Nestled away alongside Arthur J. Moore Drive are two magnificently restored pieces of both St. Simons Island and American history.

The two Hamilton Plantation slave cabins standing on Gascoigne Bluff were part of a longer row of cabins that housed around 400 slaves working on the Hamilton Plantation centuries earlier.

Originally constructed in 1833 by the namesake of the plantation, owner James Hamilton Couper, the cabins are alternatively known as the “tabby cabins” after the building material they were constructed from, tabby. Tabby is a mixture of lime, salt, water and crushed oyster shells and is thought to have originated in Africa.

Over the decades, two of the cabins remained standing as the plantation land eventually became the site of a robust timber industry, wherein many freed slaves found work. In fact, Gascoigne Bluff is where wood from St. Simons was shipped all across the country to be used in projects such as the construction of the USS Constitution and the Brooklyn Bridge.

Today, the two cabins are managed by the Cassina Garden Club, which was granted stewardship of the property by the Glynn County Commission in 1932 and eventually ownership in 1950.

The cabin on the right from the entrance holds a small exhibit of antebellum artifacts found on the plantation such as silverware and tools, where visitors watch a short informational video about the history of the cabins, as well as the Cassina Garden Club.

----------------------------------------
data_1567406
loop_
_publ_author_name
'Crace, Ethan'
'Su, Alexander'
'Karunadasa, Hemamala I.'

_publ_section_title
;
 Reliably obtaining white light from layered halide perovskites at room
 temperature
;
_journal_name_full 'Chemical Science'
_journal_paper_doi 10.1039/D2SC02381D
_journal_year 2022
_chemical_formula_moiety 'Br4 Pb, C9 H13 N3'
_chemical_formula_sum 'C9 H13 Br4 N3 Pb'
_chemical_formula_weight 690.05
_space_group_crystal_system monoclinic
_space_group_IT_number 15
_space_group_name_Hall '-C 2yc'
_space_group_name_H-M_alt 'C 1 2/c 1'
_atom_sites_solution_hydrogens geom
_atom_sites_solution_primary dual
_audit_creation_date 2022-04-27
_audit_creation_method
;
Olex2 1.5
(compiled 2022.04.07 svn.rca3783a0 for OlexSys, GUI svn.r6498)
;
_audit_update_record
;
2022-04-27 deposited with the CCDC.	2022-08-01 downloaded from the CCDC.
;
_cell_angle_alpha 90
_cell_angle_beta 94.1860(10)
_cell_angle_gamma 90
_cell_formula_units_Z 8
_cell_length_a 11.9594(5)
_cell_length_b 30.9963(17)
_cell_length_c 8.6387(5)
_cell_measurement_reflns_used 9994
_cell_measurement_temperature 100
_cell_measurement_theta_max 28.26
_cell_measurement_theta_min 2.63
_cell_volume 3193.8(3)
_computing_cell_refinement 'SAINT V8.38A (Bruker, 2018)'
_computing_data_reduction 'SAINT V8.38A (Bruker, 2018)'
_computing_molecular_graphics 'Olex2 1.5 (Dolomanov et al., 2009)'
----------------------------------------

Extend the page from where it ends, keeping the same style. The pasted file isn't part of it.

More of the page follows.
In the cabin on the left is a breathtaking restoration of the slaves’ living quarters complete with a cornered off section of original tabby flooring. On the cabin’s walls, one can still make out the remnants of haint blue paint that slaves used as a repellent of evil spirits.

Each cabin housed two slave families, with the children sleeping in the upper lofts while the parents formed a pallet on the ground floor. As made visible by the restoration, a fireplace was centered on the wall while the rest of the space was occupied by cooking pots, tools and miscellaneous furniture.

For a donation of $3, anyone can revisit the 19th century with a tour of the cabins led by a docent. Christine Walden, formidable history buff and co-chair of the Cassina Garden Club docent committee, said that the tabby cabins offer the most complete picture of the reality of plantation slave life on the island.

“There are about 14 other plantation sites on the island, but there is very little evidence of them,” she said.

According to Walden, the slaves who lived in these cabins were known as “task slaves” who rather than work from sun up until sun down, as the common stereotype of a slave would suggest, were given an individual task to complete for the day. After completing their task, they went on to tend to their quarters, weaving baskets and planting their own vegetables to supplement their rationed diet of salted pork and fish.

Gee Gee Adams, president of the Cassina Garden Club, said that the effort to portray the cabins as accurately as possible is meant to honor the legacy of the men and women who endured the blight of slavery in America. They even go so far as to omit the use of “slave” on social media promotions for the property.

Adams said the experience is very moving to visitors.

“Some people end up in tears when they walk through the cabin,” she said.

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